The Ongoing Challenges of Take-Home Technology

Shannon Flynn

Shannon Flynn is a freelance blogger who covers education technologies, cybersecurity and IoT topics. You can follow Shannon on Muck Rack or Medium to read more of her articles.

In recent years, educational spaces have undergone massive changes. The pandemic led to millions of students staying home and engaging in virtual learning. As a result, there was high demand for new educational technologies, including tablets and laptops.

More school districts nationwide are leveraging remote technology services and devices to support students and their learning experiences. However, using educational technology presents challenges some school districts might not be aware of.

The Rise of Education Technology

School districts prioritize technological integration, especially in light of the COVID-19 pandemic. While the pandemic forced hybrid learning upon virtually every school district and its institutions, it seems there’s no sign of tech adoption slowing anytime soon.

According to the EdWeek Research Center, around 90% of U.S. educators claimed that every middle school and high school student has at least one device and 84% of elementary school educators said the same. Take-home devices typically consist of tablets such as iPads or laptops like Chromebooks.

When thousands of students within a single school district use take-home devices, however, it can cause some problems for the district. For example, IT staff must now account for digital devices in students’ homes, which can open up the district to more cybersecurity threats. Like any educational model, there are pros and cons that come with students using take-home devices for their learning.

5 Reasons Why the Use of Technology in Education Presents Challenges

There’s no question that education technology, commonly referred to as edtech, is a boon to the education system. Leveraging new technologies to help students achieve academically and socially is a no-brainer. However, it comes with its fair share of challenges.

1. High Costs

Chromebooks have become a popular device for schools to give to students. However, depending on the number of students a school has, the cost of each Chromebook adds up quickly.

Let’s say one Chromebook is $500 — multiply that by 1,500 students and the devices alone cost $750,000. This price tag can be a lot for schools to afford, especially as many school budgets are decreasing.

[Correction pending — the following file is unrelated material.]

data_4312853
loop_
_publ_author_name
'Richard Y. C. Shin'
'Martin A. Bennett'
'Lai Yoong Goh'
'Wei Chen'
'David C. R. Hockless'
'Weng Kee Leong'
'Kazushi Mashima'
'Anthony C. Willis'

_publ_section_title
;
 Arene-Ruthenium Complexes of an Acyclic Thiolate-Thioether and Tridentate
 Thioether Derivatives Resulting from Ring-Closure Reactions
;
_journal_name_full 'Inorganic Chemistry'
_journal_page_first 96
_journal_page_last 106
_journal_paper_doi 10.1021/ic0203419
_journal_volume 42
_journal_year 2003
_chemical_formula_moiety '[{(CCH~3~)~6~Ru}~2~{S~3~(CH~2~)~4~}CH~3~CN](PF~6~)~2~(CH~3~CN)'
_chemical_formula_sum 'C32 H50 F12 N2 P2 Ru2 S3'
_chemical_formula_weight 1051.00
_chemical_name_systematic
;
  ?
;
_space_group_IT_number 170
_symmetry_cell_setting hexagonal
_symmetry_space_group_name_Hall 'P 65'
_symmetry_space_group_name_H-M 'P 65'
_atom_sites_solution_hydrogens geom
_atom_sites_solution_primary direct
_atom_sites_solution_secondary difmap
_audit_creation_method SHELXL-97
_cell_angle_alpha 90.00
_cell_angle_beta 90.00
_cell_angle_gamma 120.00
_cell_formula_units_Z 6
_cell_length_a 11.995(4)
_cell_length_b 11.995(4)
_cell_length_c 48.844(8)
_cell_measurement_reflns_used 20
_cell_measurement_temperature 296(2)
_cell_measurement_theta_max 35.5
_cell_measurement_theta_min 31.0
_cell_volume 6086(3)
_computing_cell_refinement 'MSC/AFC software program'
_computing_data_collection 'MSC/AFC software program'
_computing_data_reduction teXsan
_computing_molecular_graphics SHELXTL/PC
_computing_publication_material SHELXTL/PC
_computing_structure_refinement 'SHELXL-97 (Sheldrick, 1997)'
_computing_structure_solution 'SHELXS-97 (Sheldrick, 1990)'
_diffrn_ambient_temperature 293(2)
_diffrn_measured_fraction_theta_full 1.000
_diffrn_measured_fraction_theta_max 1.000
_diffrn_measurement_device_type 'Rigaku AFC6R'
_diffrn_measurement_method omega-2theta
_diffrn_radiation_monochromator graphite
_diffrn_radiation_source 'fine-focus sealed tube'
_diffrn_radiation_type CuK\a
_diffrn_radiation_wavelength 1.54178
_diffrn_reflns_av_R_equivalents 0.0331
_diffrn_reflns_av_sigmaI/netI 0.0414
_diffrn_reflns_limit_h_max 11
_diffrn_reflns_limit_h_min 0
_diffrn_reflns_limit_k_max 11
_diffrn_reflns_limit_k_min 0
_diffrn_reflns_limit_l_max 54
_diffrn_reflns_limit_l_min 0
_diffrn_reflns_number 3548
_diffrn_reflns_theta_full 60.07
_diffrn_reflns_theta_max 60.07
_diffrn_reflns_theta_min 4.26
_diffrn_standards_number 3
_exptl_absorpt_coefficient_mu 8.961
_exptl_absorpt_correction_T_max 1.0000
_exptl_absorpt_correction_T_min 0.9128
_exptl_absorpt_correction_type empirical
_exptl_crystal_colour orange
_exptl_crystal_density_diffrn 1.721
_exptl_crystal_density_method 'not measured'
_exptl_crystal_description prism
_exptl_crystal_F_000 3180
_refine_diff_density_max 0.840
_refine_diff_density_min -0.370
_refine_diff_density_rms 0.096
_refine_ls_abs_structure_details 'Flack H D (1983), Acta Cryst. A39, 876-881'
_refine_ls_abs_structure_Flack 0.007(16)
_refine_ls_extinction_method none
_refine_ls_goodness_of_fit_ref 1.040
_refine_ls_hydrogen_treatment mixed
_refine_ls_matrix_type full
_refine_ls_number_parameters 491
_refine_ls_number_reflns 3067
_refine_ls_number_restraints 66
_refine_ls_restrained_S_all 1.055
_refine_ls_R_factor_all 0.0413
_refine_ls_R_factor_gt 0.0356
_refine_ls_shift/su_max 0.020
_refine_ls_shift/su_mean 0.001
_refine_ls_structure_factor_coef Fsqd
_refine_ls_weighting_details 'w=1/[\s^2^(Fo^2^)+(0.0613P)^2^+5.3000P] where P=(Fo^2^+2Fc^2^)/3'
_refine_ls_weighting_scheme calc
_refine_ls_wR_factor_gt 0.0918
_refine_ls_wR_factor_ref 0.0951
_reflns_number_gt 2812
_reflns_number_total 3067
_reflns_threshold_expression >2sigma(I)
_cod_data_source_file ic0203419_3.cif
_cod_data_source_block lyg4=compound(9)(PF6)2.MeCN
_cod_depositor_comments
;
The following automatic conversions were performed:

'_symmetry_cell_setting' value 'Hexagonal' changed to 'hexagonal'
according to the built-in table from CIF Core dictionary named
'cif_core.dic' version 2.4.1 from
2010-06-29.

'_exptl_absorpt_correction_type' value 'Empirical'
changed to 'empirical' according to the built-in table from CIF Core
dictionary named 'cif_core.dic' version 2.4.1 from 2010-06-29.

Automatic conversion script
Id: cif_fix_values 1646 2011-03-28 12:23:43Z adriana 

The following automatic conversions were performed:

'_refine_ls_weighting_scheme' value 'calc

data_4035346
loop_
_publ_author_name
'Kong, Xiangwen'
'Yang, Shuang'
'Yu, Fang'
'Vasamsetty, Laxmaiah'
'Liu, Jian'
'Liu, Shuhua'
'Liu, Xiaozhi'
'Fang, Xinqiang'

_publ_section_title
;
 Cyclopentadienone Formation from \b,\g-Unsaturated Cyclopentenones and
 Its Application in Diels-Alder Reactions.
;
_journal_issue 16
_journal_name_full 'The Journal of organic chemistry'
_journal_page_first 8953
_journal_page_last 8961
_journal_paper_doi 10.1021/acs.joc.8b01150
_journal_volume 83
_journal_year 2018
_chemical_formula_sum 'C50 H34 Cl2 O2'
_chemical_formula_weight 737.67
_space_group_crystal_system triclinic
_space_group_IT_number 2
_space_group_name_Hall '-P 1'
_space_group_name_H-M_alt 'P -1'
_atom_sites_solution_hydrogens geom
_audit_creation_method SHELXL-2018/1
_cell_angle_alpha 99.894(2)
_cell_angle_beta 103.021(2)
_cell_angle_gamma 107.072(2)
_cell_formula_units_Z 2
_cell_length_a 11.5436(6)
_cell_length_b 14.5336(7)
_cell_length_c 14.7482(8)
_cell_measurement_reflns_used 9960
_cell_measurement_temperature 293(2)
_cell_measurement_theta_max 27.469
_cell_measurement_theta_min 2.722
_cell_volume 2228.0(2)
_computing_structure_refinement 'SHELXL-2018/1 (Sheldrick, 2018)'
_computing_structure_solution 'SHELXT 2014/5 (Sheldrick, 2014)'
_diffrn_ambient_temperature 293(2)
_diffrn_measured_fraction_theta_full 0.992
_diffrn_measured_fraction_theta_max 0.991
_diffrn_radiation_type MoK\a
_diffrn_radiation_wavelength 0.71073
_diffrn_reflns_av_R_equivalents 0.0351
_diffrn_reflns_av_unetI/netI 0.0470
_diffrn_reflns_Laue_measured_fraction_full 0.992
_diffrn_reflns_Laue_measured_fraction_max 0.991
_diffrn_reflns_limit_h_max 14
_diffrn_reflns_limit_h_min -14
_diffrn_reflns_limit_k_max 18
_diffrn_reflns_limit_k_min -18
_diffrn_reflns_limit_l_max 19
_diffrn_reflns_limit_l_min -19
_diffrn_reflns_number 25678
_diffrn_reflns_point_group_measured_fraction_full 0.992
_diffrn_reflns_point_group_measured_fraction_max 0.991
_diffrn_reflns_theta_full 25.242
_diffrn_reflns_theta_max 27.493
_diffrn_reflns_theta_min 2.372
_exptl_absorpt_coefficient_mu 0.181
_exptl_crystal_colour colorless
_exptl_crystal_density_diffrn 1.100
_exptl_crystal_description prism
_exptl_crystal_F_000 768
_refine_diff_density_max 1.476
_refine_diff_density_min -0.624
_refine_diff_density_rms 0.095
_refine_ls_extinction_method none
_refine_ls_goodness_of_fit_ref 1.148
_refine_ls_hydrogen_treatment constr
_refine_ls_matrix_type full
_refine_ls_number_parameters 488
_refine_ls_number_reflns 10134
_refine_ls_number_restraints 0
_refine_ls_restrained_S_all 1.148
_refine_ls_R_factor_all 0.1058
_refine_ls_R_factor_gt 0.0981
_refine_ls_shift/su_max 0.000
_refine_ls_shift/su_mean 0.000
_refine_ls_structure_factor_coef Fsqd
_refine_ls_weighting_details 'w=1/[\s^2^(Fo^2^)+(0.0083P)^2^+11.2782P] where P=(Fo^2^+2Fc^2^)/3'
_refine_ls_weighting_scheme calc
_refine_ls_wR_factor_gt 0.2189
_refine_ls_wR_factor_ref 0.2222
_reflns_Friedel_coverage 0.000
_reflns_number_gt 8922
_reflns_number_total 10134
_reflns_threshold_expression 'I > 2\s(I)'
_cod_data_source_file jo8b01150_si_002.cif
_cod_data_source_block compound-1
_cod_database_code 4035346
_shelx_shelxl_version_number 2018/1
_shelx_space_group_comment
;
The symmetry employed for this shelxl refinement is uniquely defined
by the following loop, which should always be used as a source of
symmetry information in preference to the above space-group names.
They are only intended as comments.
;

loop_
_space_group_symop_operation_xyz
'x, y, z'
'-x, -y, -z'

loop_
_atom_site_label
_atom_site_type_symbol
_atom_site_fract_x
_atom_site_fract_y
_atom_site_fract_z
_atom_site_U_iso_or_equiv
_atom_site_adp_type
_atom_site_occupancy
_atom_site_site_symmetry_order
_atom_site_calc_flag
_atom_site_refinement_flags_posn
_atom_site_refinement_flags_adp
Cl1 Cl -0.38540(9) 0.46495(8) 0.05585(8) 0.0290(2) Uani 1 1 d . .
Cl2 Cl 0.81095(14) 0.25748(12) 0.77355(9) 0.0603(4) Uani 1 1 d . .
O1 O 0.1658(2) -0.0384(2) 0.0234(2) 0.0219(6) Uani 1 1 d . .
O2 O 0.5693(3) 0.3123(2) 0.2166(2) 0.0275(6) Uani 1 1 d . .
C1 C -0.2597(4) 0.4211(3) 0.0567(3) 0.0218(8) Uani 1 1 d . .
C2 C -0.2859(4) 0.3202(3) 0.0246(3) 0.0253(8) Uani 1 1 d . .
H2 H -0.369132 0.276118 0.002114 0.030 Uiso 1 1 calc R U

2. Potential Damage, Theft or Loss

Young students are often not as careful with their devices as, say, a college student would be. That means schools must worry about potential damage, theft or loss regarding the devices they send home with their students.

While some school districts send students home with laptop cases, they’re still prone to cracked screens, broken keyboards and other tech mishaps.

3. Dead Devices

Suppose a student brings their laptop or tablet home to do schoolwork but forgets to charge it overnight. The next morning, when they’re heading to school, they go to class with a dead device.

This problem can disrupt class and take away the ability of the student to participate in class and learn. Not every classroom will have extra laptops or tablets, so a dead device can become even more of an issue than a fully charged device.

4. Cybersecurity Concerns

Another issue that comes with take-home technology is cybersecurity. The education sector has quickly become a main target for hackers and other threat actors, meaning schools must protect their students’ devices.

While some schools’ IT departments may be able to use remote technology services to mitigate threats or prevent attacks, this solution might not be possible for every district.

5. Lack of Internet Access

Finally, a lack of broadband internet access is something that rural communities must grapple with, making it challenging to create equitable learning opportunities for students. Around half of all school districts in the U.S. are in rural areas, and the digital divide continues to grow every day.

If students can’t connect to the internet, how will they complete assignments, take online exams or contact their teachers from home? There is no simple answer to this challenge, but it should play a role in whether or not districts implement a take-home device program.

Think Carefully Before Sending Devices Home With Students

Every U.S. school district is unique, so what might work for one district might not work for another, especially regarding the use of remote technology.

Whether or not flipped classrooms become the new norm, it’s fair to say that technology will continue playing a major role in the education sector today. School districts should consider all of these challenges before deciding whether a take-home device policy is right for their students and families, faculty and IT employees.


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